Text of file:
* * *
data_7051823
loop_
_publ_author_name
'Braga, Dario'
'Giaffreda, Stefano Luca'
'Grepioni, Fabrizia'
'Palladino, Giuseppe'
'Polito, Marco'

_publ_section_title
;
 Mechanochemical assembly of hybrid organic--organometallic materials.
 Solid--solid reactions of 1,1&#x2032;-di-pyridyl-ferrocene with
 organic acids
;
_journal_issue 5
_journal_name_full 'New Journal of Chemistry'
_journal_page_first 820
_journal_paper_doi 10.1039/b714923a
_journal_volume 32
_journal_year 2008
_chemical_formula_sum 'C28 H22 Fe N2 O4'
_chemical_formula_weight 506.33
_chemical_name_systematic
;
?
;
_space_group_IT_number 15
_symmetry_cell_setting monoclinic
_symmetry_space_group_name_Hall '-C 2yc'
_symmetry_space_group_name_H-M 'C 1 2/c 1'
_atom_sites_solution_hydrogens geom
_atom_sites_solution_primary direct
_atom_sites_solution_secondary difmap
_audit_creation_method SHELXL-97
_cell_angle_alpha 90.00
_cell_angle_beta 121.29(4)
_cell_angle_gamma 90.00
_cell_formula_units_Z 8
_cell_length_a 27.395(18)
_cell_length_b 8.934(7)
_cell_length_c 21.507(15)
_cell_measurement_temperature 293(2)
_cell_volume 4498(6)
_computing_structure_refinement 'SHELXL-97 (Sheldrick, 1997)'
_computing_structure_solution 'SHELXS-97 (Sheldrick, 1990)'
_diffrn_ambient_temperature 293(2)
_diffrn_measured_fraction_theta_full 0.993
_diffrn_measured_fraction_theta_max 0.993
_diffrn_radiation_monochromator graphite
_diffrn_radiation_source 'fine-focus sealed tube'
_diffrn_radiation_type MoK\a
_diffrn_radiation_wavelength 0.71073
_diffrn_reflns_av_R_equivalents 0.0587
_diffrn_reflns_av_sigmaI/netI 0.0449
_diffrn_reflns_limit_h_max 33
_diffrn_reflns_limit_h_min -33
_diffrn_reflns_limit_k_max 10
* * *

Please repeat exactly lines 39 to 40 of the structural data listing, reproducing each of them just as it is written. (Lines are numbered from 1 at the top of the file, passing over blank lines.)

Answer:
_cell_length_a 27.395(18)
_cell_length_b 8.934(7)